Toward a Gold Standard for Suicide Risk Assessment for Military Personnel
Principal Investigator: 

Thomas Joiner

Peter Gutierrez

This study pits several psychometrically sound suicide risk assessment measures against one another. The measures were the C-SSRS, SHBQ, SBQ-R, and BSS. A total of 1,044 suicidal military service members completed baseline, 72.6% completed three-month follow-up. The SHBQ and either self-report measure outperformed the C-SSRS in combination with either self-report measure.

When a psychiatrist, emergency department worker, or other clinician first meets with a new patient, one of the most important questions to ask is, “How great is the risk that this person will engage in some form of suicidal behavior in the near future?” Although suicide researchers have learned a great deal about suicide risk factors and theories about why people die by suicide, there is still no clear-cut best way to gauge the likelihood of near-term suicidal behavior in a given individual. 

Jump to table of Assessments

To identify such a “gold standard” for clinical suicide risk assessment, Thomas Joiner of Florida State University and Peter Gutierrez of the Denver VA Medical Center tested four widely used measures against each other to determine which measure or combination of measures offers the most accurate prediction of suicide-related behaviors three months into the future. The four measures were tested with over 1,000 military personnel from three military installations, who were deemed at risk for suicide. Each of the military personnel that participated in the study were administered all four assessments and completed a follow up assessment three months later to determine if he or she had engaged in any self-harm behaviors since the initial assessment.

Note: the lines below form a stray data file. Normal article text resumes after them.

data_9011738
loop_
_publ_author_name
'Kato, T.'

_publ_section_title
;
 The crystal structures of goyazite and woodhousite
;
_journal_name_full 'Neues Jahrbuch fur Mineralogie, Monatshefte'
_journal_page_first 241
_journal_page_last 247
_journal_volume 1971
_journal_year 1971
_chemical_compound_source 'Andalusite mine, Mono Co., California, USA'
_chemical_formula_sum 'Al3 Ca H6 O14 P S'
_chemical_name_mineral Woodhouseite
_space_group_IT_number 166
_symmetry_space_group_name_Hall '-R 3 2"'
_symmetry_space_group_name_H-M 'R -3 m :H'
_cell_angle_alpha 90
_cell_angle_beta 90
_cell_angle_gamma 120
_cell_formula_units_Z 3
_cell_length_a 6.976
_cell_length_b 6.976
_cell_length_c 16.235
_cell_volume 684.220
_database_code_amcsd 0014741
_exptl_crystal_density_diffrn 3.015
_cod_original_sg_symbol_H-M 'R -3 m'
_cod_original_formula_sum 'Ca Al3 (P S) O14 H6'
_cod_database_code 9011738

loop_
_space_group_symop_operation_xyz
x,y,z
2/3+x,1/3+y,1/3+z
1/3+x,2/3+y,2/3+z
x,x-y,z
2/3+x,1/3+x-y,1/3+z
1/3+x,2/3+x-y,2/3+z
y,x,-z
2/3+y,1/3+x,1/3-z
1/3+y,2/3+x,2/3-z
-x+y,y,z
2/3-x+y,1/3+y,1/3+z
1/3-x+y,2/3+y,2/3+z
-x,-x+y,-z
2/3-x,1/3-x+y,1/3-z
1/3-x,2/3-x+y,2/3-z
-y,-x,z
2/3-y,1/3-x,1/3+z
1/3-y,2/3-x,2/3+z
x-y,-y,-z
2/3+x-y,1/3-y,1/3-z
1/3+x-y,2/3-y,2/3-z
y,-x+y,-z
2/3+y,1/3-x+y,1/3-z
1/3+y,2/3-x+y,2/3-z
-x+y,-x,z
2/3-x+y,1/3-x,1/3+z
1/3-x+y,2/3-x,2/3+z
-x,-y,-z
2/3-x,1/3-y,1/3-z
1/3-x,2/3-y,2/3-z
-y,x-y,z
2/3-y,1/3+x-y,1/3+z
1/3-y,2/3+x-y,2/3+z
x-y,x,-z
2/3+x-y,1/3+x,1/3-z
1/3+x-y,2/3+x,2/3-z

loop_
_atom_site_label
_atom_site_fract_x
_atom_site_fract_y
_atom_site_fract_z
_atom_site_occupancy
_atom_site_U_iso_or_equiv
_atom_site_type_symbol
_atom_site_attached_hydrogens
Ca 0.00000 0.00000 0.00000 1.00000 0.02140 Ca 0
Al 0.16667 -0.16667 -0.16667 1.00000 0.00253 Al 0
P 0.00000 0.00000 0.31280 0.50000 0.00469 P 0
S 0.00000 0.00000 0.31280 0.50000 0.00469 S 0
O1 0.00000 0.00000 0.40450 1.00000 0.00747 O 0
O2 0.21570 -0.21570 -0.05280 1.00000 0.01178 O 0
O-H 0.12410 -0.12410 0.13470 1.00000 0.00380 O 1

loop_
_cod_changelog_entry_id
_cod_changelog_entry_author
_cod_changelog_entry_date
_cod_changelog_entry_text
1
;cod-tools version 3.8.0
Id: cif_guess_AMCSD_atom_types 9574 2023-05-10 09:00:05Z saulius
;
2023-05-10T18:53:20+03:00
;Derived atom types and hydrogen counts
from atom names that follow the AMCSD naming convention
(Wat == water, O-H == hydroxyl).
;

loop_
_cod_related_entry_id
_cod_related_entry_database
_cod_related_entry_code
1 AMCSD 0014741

The results indicate that the measures selected are all acceptable for use with military populations.  It was also determined scores from no one measure, or combination of measures, emerges as the clear choice to efficiently and effectively predict either suicide ideation or suicide attempts over a three-month follow-up window. But relying on the same measure(s) for all suicide assessments conducted has the advantage of ensuring that the same information is gathered for each patient in a specific treatment setting and that meaningful tracking of changes over time can be conducted. Any one of the four measures would be an acceptable choice for identifying patients who are potentially at higher risk of either future suicidal ideation or making a suicide attempt. For further information about the study please refer to the published article.

Below you will find information about each of the assessments. Permissions were granted from Cornell University Press to make the Self-Harm Behavior Questionnaire (SHBQ) and Suicidal Behaviors Questionnaire-Revised accessible to the public. 







Self-Harm Behavior Questionnaire (SHBQ)

Interview 10-40 minutes under 10 minutes FREE download

Suicidal Behavior Questionnaire-Revised (SBQ-R)

Self-reported under 5 minutes under 5 minutes FREE download

Columbia-Suicide Severity Rating Scale (C-SSRS)

Interview 10-25 minutes under 10 minutes FREE website

Beck Scale for Suicide Ideation (BSS)

Self-Reported under 10 minutes under 5 minutes $3.00APPROX website

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3 Publications Listed
Alt Metrics
29 readers on Mendeley
Gutierrez, P. M., Joiner, T., Hanson, J., Avery, K., Fender, A., Harrison, T., Kerns, K., McGowan, P., Stanley, I. H., Silva, C., & Rogers, M. L.
Psychological Assessment,
Alt Metrics
Hom, M. A., Duffy, M.E., Rogers, M.L., Hanson, J.E., Gutierrez, P.M., Joiner, T.E.
Psychological Medicine,
Alt Metrics
22 readers on Mendeley
Gutierrez, P. M., Joiner T.J, Hanson, J., Stanley, I.H., Silva, C., Rogers, M.L.
Military Behavioral Health,